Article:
Orthodox Jews Say They’re Being Targeted by New NYC Lockdowns
A group of Orthodox Jewish men gathered Tuesday evening in Brooklyn, burning masks to protest the newest iteration of New York’s pandemic lockdown. Their anger is reasonable, because the newest lockdown—which disproportionately affects the city’s Jewish community and explicitly targets religious gatherings—is not. It is deeply stupid and unfair, exactly the sort of easily avoidable government overreach that makes even well-intended people doing their best to mitigate the spread of COVID-19 understandably skeptical of public health directives.
At issue is New York Gov. Andrew Cuomo’s “Cluster Action Initiative,” implemented at the request of New York City Mayor Bill de Blasio and announced several hours before the fire. The program identifies infection clusters—areas with positive test rates above 3 percent for seven consecutive days—and imposes a graduated system of restrictions until the rate drops.
In the strictest rule set, the “red zone,” schools along with businesses deemed nonessential are closed. In-person dining is banned. Houses of worship are limited to gatherings of 25 percent capacity or 10 people, whichever is smaller, with $15,000 fines for violations. In fact, as Cuomo said Tuesday in a line sure to appear in forthcoming First Amendment litigation, religious gatherings are the main target: “The new rules are most impactful on houses of worship,” he declared. “This virus is not coming from nonessential business.” (Then why, one wonders, are those businesses required to close?)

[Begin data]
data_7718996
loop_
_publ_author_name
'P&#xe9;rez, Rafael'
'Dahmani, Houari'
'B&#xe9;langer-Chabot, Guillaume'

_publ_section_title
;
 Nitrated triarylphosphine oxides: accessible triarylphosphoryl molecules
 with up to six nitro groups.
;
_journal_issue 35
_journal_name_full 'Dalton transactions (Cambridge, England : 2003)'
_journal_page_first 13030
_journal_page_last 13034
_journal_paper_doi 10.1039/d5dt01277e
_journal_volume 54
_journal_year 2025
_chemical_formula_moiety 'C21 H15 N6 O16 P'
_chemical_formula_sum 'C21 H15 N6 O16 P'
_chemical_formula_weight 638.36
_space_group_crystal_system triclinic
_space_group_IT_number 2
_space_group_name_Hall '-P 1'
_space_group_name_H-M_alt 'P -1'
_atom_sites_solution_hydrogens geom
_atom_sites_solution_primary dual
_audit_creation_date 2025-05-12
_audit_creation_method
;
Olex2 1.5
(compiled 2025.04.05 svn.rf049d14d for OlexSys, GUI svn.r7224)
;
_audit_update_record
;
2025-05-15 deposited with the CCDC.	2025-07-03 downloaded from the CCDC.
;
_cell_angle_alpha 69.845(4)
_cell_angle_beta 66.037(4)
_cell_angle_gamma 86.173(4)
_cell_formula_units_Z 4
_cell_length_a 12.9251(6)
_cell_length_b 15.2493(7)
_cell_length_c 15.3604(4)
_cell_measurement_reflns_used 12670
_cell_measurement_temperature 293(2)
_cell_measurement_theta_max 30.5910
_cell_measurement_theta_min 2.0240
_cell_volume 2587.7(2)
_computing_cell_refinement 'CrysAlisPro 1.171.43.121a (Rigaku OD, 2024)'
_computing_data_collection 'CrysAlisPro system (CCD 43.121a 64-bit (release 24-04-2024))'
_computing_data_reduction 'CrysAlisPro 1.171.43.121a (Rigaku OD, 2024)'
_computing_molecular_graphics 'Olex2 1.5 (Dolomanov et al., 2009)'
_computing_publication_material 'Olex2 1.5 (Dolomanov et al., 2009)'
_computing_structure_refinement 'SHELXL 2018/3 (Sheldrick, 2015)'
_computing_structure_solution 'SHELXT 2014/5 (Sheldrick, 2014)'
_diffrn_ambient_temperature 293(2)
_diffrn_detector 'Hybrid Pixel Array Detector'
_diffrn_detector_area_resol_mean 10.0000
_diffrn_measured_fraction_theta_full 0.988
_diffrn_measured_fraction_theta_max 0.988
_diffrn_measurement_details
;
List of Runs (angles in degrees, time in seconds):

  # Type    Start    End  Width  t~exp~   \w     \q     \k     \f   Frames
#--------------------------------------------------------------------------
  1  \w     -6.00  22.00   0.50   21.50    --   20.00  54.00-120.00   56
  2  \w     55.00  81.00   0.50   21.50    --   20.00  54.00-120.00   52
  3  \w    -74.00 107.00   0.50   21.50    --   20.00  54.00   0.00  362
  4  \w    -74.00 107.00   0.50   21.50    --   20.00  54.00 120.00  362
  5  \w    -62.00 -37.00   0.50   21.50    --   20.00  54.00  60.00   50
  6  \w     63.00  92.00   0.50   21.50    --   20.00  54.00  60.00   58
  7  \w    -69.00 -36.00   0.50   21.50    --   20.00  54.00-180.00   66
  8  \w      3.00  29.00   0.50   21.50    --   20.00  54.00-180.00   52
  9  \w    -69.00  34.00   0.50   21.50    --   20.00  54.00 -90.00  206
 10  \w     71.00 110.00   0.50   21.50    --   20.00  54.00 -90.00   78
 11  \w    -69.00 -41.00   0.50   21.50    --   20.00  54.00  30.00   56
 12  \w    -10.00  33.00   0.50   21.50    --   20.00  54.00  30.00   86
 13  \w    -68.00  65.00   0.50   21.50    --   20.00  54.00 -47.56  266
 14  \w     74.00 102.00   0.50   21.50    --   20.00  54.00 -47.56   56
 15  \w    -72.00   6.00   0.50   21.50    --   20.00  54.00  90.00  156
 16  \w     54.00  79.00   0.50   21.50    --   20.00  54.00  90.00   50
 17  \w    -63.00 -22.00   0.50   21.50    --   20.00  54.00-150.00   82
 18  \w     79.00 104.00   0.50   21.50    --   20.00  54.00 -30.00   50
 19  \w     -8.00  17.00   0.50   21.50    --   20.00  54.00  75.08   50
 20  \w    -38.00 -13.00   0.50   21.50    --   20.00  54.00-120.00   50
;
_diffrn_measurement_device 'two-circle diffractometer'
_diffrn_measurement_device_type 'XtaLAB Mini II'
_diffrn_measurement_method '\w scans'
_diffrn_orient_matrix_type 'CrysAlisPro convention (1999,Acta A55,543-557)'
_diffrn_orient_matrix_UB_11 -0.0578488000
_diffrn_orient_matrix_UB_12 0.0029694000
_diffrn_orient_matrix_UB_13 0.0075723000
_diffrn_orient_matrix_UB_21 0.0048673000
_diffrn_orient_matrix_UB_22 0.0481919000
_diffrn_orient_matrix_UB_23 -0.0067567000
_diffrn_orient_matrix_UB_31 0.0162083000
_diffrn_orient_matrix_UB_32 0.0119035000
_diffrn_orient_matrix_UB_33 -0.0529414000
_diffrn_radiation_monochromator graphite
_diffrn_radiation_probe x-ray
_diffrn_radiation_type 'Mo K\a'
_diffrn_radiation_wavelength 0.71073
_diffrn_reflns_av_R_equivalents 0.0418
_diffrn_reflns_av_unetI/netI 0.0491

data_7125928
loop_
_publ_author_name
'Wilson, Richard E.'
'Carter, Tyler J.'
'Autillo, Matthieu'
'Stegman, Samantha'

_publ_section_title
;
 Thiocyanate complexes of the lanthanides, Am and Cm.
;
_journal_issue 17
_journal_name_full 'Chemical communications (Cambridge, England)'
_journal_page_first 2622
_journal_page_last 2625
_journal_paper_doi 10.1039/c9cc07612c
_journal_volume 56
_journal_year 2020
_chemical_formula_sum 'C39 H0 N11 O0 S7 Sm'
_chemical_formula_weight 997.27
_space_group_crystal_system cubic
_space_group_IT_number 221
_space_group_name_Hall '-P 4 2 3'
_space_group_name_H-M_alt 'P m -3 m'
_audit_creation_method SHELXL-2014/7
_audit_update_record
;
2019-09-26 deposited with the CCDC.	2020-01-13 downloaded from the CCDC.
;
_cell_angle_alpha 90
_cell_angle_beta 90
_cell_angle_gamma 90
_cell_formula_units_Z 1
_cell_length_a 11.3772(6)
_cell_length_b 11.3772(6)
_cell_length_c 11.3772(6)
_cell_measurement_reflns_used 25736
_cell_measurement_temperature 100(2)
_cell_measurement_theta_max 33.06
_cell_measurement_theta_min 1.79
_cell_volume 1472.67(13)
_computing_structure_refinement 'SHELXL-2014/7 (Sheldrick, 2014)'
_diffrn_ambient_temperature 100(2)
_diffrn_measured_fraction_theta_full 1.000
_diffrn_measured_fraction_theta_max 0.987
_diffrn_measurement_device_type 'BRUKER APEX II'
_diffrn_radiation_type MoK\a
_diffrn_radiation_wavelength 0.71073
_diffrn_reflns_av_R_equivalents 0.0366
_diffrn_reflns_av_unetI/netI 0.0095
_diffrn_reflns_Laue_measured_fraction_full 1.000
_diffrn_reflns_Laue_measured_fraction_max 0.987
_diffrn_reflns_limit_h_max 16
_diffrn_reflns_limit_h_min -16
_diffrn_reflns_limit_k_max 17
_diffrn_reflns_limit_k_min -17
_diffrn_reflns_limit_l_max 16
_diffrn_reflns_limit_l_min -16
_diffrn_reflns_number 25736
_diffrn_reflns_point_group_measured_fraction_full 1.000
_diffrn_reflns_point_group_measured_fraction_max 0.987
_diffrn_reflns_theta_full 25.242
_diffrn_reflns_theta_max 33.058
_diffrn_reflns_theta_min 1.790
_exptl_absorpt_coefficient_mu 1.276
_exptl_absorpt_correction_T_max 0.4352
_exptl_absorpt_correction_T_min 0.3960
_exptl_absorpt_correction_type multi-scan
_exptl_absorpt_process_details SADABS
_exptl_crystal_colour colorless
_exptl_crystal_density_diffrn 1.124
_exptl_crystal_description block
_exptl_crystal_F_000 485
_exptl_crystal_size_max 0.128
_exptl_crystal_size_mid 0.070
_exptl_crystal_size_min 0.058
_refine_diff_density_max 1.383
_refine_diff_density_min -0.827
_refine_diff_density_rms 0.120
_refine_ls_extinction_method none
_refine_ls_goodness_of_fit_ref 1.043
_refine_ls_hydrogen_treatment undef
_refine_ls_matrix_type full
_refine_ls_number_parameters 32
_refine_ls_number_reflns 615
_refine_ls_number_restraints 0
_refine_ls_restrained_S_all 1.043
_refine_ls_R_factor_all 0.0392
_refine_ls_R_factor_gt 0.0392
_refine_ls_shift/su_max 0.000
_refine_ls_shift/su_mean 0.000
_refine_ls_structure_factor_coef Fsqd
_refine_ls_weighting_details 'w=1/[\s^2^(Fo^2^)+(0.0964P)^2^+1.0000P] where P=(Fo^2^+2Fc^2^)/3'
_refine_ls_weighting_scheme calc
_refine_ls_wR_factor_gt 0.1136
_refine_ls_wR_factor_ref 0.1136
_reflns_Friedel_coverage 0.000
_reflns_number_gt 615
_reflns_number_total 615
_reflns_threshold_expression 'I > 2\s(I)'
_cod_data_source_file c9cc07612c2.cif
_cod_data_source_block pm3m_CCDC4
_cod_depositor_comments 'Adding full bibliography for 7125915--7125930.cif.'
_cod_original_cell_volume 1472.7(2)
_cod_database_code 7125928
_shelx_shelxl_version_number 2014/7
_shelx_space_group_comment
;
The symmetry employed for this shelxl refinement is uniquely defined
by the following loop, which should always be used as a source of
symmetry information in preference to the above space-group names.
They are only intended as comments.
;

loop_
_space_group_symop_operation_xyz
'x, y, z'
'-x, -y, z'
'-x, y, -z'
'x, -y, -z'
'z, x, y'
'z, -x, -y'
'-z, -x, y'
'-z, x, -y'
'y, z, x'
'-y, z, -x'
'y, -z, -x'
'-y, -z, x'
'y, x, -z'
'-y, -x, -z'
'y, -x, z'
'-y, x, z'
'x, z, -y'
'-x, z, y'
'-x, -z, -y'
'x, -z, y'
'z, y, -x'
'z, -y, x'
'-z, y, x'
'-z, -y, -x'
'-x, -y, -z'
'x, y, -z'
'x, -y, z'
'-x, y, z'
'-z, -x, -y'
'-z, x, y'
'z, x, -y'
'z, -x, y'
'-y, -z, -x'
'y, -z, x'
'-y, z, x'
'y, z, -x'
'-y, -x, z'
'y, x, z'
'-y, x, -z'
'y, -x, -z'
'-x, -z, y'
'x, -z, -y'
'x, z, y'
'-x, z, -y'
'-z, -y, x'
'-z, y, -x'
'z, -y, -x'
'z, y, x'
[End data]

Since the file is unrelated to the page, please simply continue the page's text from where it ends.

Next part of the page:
From there Cuomo pivoted to claiming the support of New York City’s Orthodox Jewish leaders, because in some of these neighborhoods, “houses of worship” basically means synagogues, and “private schools” means Hebrew schools and yeshivas. The lockdown arrived in the middle of Sukkot, a week-long holiday celebrated, as holidays generally are, with gatherings—including gatherings where a minimum of 11 people are needed to guarantee a required quorum.
Cuomo, who is not himself Jewish, tried to buttress his argument by citing Jewish teaching. “The Torah speaks about how certain religious obligations can be excused if you are going to save a life….That’s what this is,” he said. “I felt very good about my conversation with the Orthodox community.”
Suffice it to say the Orthodox community does not feel equally good. A group of rabbis said their conversation with the governor was “a one-way monologue” in which Cuomo never mentioned his strict assembly rule. A statement from four Jewish city council members slammed the “draconian” plan as “a scientifically and constitutionally questionable shutdown” enacted after a “duplicitous bait-and-switch.” Per their account, the governor obtained community buy-in by promising synagogues could operate at 50 percent capacity with no numerical cap. For a synagogue large enough to seat hundreds or thousands, that’s a guideline very far from the 10-person limit ultimately mandated. (And if 25 percent capacity is safe in a small building, it’s surely safe in a large building too.)
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